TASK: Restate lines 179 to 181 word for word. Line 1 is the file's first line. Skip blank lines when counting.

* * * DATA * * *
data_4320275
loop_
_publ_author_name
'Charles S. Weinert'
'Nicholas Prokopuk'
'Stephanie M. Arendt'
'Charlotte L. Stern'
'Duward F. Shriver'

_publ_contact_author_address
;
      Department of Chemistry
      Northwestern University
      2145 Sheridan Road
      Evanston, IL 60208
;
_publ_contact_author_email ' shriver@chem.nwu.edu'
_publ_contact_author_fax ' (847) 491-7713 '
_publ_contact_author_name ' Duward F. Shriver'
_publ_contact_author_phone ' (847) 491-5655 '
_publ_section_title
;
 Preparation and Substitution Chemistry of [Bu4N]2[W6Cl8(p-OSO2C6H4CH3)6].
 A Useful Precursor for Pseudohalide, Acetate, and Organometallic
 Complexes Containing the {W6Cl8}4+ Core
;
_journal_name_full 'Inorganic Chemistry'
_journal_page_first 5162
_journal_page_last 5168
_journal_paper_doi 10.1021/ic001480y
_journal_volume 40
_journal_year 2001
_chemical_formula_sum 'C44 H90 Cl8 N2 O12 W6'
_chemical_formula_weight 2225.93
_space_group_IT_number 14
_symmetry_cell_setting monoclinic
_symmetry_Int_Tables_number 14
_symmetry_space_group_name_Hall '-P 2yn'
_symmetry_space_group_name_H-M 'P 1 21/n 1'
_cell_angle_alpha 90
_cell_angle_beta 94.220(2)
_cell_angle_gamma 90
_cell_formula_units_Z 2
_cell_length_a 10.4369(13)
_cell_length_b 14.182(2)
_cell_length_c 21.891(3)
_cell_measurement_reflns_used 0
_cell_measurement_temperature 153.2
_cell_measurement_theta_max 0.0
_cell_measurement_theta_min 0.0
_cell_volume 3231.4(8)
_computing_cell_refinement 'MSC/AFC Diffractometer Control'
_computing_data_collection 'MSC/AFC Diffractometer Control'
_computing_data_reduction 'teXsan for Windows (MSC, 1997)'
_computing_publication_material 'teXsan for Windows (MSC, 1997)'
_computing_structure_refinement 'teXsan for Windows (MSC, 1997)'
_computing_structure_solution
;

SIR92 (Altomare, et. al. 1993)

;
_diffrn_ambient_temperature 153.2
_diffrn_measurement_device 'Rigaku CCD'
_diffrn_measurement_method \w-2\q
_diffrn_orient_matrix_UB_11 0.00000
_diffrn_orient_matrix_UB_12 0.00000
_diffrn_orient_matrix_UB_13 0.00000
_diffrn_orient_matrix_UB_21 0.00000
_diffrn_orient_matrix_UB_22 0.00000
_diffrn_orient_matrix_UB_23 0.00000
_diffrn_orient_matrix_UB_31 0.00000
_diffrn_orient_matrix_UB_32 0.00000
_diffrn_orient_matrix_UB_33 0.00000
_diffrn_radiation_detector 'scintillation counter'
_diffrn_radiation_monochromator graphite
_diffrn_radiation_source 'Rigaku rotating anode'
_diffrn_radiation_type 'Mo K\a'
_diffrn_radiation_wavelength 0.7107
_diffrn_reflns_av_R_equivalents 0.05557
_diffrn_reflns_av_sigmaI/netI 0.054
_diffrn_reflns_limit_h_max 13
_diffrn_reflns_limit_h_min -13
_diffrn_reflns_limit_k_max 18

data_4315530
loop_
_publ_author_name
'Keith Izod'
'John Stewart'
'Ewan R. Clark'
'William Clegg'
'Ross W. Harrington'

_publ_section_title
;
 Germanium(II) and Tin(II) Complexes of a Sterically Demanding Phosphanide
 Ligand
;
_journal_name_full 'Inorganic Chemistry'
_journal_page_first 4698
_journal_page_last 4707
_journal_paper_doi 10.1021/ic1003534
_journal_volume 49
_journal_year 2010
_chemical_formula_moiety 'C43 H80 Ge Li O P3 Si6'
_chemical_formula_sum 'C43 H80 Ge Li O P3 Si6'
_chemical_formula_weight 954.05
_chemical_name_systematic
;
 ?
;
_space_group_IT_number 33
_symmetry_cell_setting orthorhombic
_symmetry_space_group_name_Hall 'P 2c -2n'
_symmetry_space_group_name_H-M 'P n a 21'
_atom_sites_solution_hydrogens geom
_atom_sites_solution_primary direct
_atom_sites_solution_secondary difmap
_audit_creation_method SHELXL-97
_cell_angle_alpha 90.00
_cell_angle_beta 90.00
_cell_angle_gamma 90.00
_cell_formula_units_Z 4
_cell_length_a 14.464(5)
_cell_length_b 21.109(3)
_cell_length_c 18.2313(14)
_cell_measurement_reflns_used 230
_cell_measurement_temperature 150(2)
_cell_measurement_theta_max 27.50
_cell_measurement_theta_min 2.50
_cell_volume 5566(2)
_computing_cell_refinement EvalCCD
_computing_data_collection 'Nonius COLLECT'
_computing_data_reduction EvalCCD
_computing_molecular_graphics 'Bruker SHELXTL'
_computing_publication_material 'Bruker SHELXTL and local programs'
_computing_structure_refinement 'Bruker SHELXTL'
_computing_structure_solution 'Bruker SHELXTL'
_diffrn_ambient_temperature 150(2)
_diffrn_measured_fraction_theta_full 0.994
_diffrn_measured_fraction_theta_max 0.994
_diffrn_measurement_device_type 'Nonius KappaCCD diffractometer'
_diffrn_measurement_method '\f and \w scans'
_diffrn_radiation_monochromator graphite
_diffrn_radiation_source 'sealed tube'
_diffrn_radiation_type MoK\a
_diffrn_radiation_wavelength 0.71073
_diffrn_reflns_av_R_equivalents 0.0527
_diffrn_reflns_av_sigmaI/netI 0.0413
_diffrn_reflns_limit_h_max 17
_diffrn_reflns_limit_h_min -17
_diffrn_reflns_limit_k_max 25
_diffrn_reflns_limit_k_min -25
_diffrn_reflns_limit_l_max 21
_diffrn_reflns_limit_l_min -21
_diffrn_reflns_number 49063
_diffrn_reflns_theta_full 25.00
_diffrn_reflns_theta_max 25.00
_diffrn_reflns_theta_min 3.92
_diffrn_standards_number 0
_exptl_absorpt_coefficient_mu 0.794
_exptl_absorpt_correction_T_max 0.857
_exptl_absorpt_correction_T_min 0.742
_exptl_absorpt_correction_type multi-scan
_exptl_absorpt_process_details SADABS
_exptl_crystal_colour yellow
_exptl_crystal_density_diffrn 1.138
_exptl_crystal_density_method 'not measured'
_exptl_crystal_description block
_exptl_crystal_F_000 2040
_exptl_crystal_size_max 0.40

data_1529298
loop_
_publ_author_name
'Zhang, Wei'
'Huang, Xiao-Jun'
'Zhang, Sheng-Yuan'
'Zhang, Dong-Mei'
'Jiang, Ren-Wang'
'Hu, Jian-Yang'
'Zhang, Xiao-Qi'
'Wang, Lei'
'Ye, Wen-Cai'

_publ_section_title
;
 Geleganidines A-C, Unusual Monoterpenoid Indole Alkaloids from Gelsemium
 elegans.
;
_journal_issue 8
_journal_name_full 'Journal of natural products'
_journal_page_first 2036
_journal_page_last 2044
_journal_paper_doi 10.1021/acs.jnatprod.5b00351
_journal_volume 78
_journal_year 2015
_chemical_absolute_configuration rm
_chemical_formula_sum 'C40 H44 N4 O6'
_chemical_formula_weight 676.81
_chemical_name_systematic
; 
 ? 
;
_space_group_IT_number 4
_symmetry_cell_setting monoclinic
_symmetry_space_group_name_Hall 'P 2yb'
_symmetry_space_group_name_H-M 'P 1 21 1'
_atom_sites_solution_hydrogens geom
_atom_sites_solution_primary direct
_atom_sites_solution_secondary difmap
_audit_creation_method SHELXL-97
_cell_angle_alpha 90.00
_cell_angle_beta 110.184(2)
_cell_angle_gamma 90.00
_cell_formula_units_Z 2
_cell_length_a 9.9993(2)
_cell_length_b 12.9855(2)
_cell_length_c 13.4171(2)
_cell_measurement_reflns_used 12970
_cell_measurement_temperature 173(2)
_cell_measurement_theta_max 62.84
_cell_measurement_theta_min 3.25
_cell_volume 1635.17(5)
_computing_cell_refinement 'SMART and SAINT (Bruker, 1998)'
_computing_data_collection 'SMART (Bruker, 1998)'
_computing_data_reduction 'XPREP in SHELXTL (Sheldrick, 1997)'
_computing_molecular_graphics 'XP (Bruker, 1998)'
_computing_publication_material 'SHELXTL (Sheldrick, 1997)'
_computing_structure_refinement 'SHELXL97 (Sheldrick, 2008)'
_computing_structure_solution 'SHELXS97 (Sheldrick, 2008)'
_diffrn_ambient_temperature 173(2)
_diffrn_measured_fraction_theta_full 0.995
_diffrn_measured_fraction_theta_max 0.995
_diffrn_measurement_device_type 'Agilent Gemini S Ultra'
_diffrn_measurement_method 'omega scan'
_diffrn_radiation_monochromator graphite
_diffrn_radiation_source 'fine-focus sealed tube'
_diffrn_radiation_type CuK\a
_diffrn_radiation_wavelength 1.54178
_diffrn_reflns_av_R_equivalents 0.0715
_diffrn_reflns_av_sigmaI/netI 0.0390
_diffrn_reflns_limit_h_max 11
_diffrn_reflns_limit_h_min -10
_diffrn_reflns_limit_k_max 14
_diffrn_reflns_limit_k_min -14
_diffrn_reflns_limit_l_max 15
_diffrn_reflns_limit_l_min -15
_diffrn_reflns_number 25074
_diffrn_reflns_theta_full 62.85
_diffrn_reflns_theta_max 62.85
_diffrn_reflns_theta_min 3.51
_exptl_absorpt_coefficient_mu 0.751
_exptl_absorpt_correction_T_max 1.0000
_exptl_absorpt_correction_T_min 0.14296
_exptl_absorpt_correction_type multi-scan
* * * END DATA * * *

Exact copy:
'Ye, Wen-Cai'

_publ_section_title
;